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ABT at Auditorium Theatre Chicago, March 22-25

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Forgive me if there's already a topic for this (feel free to move/delete), but somehow I just now learned about the Giselle run. The casts look fantastic...

Thurs., March 22

Julie Kent

Marcelo Gomes

Veronika Part

Fri., March 23

Xiomara Reyes

Herman Cornejo

Simone Messmer

Sat., March 24 Matinee

Paloma Herrera

Cory Stearns

Stella Abrera

Sat., March 24 Evening

Natalia Osipova

David Hallberg

Veronika Part

Sun., March 25 mat

Yuriko Kajiya

Jared Matthews

Devon Teuscher

I'm a bit torn between the Kent/Gomes and Osipova/Hallberg, but my schedule, finances, and preferences are leaning toward only being able to catch Osipova/Hallberg. It's between tickets and buying a long overdue TV, and I've chosen tickets, of course... Any thoughts? Also, any other Chicagoans planning on attending?

Off topic, I know, but the Paris Opera Ballet will be in Chicago in June, performing Giselle and a mixed rep... A bit redundant, but of course I can't complain! Still, I wish they would perhaps do Sleeping Beauty instead.

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I'm not a Chicagoan but hope to attend some of these performances. If I had to choose between Kent-Gomez and Osipova-Hallberg, I would choose Osipova/Halberg--not just for her, but for him and for the partnership which they unfortunately do not have that many chances to develop now that she has left the Bolshoi. (For ABT's NY season, I believe they are scheduled to dance together twice.)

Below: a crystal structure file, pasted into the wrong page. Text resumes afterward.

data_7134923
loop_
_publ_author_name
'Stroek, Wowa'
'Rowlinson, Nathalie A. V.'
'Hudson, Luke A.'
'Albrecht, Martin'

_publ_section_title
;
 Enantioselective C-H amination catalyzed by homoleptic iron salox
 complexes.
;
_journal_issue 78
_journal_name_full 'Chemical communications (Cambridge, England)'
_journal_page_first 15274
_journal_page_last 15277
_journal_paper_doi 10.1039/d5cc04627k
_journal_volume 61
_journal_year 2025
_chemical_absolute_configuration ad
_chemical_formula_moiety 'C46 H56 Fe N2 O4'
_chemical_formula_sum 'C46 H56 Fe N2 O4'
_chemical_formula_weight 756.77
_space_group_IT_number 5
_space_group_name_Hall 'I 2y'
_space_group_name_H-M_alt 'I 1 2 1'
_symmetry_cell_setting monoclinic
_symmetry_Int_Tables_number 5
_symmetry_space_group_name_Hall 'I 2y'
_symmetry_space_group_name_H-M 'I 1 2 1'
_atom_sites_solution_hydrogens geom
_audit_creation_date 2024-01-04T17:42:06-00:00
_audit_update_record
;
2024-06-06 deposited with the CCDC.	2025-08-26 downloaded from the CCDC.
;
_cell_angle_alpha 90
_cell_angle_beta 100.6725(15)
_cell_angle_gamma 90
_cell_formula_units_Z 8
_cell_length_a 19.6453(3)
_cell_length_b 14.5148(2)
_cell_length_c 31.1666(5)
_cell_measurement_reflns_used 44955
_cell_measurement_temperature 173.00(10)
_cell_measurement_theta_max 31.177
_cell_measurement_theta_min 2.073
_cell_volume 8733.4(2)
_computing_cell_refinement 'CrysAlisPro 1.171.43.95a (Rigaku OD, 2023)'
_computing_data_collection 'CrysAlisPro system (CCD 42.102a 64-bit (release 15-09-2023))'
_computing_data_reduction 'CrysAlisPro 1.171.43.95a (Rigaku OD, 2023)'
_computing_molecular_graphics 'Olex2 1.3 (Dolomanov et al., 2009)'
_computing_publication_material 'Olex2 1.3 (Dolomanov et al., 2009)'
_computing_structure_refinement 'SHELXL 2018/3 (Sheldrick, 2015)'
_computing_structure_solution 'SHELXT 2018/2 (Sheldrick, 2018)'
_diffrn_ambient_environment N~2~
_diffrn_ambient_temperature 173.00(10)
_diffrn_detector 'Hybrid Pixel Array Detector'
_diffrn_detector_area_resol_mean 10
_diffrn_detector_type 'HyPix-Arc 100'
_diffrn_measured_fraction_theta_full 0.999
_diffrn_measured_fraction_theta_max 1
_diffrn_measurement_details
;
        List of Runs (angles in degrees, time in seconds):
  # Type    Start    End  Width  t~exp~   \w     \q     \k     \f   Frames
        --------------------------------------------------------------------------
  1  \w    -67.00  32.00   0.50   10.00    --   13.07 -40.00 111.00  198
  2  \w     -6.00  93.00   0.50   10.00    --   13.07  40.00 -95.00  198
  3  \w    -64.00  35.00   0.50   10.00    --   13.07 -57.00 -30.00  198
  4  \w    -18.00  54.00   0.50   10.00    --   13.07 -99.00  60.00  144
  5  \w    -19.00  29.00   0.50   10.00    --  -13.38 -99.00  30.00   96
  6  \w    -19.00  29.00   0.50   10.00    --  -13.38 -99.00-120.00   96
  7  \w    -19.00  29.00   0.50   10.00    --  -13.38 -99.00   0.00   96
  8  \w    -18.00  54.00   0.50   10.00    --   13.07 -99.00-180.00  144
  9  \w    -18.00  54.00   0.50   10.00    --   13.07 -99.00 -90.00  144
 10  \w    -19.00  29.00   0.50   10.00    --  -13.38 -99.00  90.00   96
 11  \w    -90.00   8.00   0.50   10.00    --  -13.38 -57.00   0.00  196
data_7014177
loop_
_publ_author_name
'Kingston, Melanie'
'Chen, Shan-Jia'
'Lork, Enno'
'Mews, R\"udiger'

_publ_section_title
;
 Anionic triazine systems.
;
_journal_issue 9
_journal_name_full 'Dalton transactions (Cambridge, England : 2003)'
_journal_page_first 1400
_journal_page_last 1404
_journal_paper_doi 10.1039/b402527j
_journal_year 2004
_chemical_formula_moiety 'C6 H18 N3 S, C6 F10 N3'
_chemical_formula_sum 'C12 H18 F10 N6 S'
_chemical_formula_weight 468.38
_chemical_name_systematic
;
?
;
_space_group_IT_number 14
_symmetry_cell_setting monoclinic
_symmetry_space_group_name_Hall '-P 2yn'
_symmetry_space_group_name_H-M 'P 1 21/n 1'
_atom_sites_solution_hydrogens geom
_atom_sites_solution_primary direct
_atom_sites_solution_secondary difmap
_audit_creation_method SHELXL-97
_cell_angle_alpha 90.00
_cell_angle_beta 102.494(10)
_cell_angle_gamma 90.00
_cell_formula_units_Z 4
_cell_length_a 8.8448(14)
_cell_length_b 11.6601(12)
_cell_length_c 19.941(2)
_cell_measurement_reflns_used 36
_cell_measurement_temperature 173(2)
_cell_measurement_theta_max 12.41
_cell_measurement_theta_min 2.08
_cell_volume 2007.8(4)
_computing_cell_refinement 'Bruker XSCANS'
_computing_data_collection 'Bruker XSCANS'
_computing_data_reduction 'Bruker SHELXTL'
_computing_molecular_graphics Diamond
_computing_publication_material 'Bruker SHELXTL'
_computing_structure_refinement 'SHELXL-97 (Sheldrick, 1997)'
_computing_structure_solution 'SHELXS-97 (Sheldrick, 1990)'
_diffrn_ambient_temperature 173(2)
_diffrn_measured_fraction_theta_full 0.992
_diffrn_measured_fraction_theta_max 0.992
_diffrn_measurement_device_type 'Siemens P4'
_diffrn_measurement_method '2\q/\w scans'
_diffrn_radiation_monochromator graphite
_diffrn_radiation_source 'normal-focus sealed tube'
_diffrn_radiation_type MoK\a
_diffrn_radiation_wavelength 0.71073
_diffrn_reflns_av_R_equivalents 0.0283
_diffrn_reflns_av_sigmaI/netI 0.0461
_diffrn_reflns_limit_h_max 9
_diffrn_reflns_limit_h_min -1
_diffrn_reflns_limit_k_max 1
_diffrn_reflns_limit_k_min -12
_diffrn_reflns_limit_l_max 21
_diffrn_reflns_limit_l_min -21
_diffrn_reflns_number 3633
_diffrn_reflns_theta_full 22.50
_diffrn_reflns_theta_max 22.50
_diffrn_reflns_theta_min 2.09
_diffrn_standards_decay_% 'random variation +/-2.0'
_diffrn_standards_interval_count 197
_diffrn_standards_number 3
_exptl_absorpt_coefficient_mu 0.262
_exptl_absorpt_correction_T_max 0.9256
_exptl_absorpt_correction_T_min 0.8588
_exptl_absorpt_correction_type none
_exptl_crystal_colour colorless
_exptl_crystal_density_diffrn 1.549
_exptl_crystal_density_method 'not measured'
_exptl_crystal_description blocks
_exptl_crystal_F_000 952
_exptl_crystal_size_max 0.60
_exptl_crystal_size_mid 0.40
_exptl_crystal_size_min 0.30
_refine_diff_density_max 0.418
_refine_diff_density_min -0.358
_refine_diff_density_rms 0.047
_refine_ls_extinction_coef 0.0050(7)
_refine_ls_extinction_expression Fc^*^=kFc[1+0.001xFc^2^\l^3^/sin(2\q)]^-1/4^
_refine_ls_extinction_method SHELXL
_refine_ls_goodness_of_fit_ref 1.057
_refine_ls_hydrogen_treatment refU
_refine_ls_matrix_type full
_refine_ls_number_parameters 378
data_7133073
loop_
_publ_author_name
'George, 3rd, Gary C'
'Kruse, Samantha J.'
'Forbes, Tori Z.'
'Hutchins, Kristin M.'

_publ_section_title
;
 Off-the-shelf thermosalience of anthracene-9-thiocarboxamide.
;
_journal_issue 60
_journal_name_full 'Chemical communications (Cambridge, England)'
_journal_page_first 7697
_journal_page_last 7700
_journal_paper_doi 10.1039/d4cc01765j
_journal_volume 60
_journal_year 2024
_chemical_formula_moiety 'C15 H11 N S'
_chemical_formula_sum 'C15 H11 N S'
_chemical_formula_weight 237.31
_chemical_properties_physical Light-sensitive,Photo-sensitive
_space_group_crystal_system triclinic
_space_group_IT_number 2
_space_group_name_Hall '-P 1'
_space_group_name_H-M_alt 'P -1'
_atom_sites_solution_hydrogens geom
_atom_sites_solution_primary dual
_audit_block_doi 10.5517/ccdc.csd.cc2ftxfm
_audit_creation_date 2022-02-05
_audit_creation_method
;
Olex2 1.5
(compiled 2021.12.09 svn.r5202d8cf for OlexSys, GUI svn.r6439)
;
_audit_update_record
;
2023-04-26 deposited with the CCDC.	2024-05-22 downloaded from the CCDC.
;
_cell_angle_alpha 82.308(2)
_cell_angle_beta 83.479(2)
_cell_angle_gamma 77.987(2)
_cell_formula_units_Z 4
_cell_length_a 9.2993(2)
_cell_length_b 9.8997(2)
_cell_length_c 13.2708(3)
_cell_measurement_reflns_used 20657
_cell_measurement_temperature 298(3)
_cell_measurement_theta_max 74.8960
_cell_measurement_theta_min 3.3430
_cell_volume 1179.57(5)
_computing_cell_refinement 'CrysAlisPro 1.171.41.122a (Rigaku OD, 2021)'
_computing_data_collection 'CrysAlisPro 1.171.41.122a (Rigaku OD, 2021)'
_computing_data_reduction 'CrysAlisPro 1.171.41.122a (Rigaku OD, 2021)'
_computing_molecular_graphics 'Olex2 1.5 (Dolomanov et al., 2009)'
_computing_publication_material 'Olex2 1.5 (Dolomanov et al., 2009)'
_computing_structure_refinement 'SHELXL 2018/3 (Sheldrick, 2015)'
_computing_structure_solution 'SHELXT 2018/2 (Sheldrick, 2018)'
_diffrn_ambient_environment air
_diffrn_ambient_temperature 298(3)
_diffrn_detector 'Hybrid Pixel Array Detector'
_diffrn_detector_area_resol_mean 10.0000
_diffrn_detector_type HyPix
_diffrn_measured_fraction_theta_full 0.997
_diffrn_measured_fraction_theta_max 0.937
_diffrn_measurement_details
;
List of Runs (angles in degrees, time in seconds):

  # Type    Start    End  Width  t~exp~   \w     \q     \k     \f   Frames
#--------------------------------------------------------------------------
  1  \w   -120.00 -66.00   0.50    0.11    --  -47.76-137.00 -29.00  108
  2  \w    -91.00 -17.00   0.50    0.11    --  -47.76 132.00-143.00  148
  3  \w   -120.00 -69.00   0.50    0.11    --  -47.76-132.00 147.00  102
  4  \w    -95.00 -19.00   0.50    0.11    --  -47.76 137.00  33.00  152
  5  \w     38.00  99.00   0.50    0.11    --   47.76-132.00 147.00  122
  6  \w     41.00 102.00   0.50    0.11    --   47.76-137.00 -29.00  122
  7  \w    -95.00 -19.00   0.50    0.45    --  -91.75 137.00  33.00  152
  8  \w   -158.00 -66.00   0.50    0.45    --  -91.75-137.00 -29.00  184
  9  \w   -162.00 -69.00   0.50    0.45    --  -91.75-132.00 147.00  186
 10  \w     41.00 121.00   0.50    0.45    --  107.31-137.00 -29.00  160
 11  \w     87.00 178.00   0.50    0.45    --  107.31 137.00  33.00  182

In theory what Mussel says is correct, but whenever I have thought I had "plenty of opportunity" to see a great dancer, those opportunities ran into everything from geographical changes (mine or the dancer's), health problems (mine or the dancer's), and plain old bad luck (mine or the...well, you get the picture). I would add that there is no guarantee that Osipova or Hallberg will continue to appear with ABT on tour in Chicago: they are not company 'regulars.' In New York perhaps one might be more blasé...

Basically, when I believe someone to be a great or historic dancer I take every chance I can to see them and I have never regretted that approach. I made a special trip to see what must have been one of Cojocaru's last Auroras before her neck injury--this, when she was still plenty young and I had no idea she would suffer anything like a "broken neck"--and although I have since seen her dance the role ravishingly twice, never with the same preternatural ease at every moment or unbelievably brilliant and classically 'finished' fish dives.